WILL they or won’t they? The fate of a 10ft bronze of Margaret Thatcher planned for Parliament Square is undecided. Citing “monument saturation”, the flouting of a 10-year posthumous standstill period, and the threat of leftie vandals, planning officials have recommended a refusal ahead of Tuesday’s vote. The Iron Lady has already lost out on being the first bronze woman in the square, as Turner Prize-winner Gillian Wearing’s statue of Millicent Fawcett, the mother of the women’s movement, has already been given the nod. While the statue of a suffragist is an obvious win for women’s often overlooked part in history, I think allowing both to take their space among a coterie of important blokes could have some merit. Proving that women are just as capable of affecting change, both good and bad, as the men we publicly lionise.

Both Fawcett and Thatcher radically changed Britain, affecting the lives of millions – one undeniably for the better, the other arguably for the much worse. There’s something about the tension between the two women’s legacies – between celebrated and scorned – and its potential to disrupt the stagnancy of the square that has appeal.

I’m sure those of us on the left could think of innumerable better ways to spend the £300,000 given the enduring costs of Thatcher’s legacy, so let’s forget the price tag for the moment. Let’s imagine Mrs May’s Magic Money Tree has shaken a few leaves loose for the hypothetical exercise. What if both women were allowed to stand?

Both women offer us the opportunity to pluralise how we remember and represent women, albeit in different ways. While both women have radically different legacies, a statue of each could help wrest the historical narrative away from the incumbent old, rich men.

Think about the statues we see every day in our towns and cities. By the analysis of Caroline Criado-Perez (the feminist behind the Fawcett statue campaign), the Public Monuments and Sculpture Association database shows just 2.7 per cent of female statues are not of historical women or royals. Women are rarely statued, generally speaking, and if they are it’s in very different spirit to the statues of men.

In among the regal men, the men on horses, the scientists, the pious saints and bleeding Christs, the only statue of a woman I can recall seeing with any regularity was the Virgin Mary. Mythical, and symbolic of unimpeachable perfection. There’s nothing for young girls to strive for in unattainable virtue and religious iconoclasm. At least boys can look at most public statues and see confirmation of their capabilities. Girls can’t so easily insert themselves into a similar fantasy where we might do something worthy of memorialising. While we could probably give birth in a barn if pushed, immaculate conception and ascension to heaven are less achievable.

As women and girls, we don’t often see our likeness standing tall, with expensive materials bankrolled because our achievements are deemed worth remembering. When men occupy public spaces, they’re celebrated for their victories and their deeds. Even if their legacy is tainted, like Winston Churchill for example, they get their statues. When we encounter women in public spaces, they’re on billboards and ads. Men get set down in history; women get to sell us things. Typically, when figures of women are permitted to encroach on public spaces it’s never sui generis, but as a stand-in everywoman, representing something virtuous – that is, if they’re not Hellenic goddesses, wives, angels or royals. Our most celebrated, photographed and discussed female statue of recent times, Fearless Girl, is a case in point: women are rarely remembered as real people in public art. They’re imaginary or fictional, used to represent a sentiment, or to stand in for a group.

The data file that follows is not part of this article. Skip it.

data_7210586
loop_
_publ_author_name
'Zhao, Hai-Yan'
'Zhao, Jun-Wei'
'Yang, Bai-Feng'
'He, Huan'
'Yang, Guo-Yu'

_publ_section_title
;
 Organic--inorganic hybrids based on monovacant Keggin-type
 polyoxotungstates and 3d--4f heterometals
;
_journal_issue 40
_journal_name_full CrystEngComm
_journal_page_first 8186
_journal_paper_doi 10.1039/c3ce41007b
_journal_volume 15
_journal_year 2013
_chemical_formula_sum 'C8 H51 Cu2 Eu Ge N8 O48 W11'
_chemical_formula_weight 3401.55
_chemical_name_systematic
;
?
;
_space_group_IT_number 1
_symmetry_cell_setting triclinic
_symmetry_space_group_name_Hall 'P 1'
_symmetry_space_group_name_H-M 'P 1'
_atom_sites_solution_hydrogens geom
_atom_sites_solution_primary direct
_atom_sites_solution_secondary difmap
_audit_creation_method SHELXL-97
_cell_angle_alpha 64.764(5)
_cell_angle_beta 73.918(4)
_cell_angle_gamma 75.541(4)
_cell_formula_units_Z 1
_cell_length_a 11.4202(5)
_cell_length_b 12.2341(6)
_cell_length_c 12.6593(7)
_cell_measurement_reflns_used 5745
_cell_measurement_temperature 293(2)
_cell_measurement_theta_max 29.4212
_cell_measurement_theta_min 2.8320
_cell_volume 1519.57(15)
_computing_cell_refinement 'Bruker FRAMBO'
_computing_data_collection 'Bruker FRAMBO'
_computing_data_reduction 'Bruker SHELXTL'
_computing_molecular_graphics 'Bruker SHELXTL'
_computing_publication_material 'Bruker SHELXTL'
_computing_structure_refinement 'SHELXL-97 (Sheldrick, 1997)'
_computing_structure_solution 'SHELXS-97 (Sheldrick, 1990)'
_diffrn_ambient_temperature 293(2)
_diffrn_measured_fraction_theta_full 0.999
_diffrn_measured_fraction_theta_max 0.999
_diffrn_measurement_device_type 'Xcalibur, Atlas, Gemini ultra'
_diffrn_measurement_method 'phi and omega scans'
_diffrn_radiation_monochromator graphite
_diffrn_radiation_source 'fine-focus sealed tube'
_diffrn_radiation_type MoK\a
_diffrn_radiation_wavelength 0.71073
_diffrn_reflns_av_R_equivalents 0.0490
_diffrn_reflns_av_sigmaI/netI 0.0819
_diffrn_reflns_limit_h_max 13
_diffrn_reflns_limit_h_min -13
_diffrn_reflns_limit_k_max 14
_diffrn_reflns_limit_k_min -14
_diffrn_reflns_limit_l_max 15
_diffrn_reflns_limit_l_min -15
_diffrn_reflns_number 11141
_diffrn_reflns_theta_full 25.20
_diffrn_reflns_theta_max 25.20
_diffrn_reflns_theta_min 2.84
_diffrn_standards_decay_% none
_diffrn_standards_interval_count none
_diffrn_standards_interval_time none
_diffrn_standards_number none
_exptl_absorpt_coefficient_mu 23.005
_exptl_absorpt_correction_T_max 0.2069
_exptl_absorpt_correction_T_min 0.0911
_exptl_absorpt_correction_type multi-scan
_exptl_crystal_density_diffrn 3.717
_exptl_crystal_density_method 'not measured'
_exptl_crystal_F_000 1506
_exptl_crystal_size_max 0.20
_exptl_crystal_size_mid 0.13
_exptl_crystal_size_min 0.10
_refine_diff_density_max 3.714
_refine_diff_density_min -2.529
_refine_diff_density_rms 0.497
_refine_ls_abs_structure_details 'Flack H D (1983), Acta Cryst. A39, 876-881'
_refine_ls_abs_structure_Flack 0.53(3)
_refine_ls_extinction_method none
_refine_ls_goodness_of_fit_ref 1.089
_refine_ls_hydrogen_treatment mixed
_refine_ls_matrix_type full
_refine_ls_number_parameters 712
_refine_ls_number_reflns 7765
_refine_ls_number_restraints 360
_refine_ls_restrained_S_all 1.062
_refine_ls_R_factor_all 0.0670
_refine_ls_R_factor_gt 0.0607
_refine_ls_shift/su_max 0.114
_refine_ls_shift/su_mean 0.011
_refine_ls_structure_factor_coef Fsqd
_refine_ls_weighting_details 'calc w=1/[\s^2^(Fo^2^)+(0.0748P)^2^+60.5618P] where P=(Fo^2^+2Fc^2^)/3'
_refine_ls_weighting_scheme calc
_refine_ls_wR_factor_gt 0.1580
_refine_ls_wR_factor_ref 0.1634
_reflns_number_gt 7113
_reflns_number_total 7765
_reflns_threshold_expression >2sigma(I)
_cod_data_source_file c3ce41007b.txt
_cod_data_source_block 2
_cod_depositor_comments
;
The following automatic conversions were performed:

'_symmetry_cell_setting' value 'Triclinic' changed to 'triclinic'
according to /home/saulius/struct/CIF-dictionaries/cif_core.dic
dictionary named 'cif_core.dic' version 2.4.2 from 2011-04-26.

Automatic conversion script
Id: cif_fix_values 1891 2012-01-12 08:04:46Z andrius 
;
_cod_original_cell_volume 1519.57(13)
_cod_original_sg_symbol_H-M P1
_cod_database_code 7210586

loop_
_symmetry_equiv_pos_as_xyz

WHEN I saw pictures of my 14-year old cousins standing beside Fearless Girl, I was struck by their excitement. They’d taken a trip to New York with my aunt, and visiting the statue was a highlight for all of them. They shared multiple pictures of themselves beside her, even though she was a fictional representation. It made me realise how rare it is that we see the achievements of real women celebrated publicly. Imagine if girls like my cousins had more opportunity to stand beside images women they could learn about and learn from? Having a physical reminder of women’s achievements and their potential could be hugely empowering.

Where I live in Edinburgh, there are more statues of animals than women. I’d relish being able to walk through town and see women’s achievements memorialised, to see people posing for their holiday snaps besides our great women. I’d even smile at tourists rubbing them for luck. I’d love to be able to point them out to my children and tell them about how important their contributions were to society and have that backed up by equal space in the public record. We have so many great women worth remembering – Elsie Inglis, Flora MacDonald and Katharine Marjory to name just a few – who could rightfully take their space alongside our venerated men.

Having a statue of both Thatcher and Fawcett in the same place could shake things up. They could start conversations, spark imaginations, remind women that wherever they lie on the political spectrum, they can achieve things worth remembering. They’d serve as a reminder that women have both shaped and scarred our country as our “great” men have too.

And though I’d never endorse Thatcher and her policies, she is a symbol of female power, if not a feminist one. Some women undoubtedly would find encouragement in that. For the rest of us, she’d be a reminder of who she left behind.

Two statues would be a small start, showing us that women are just as capable of earning their spot in our history and in our public spaces.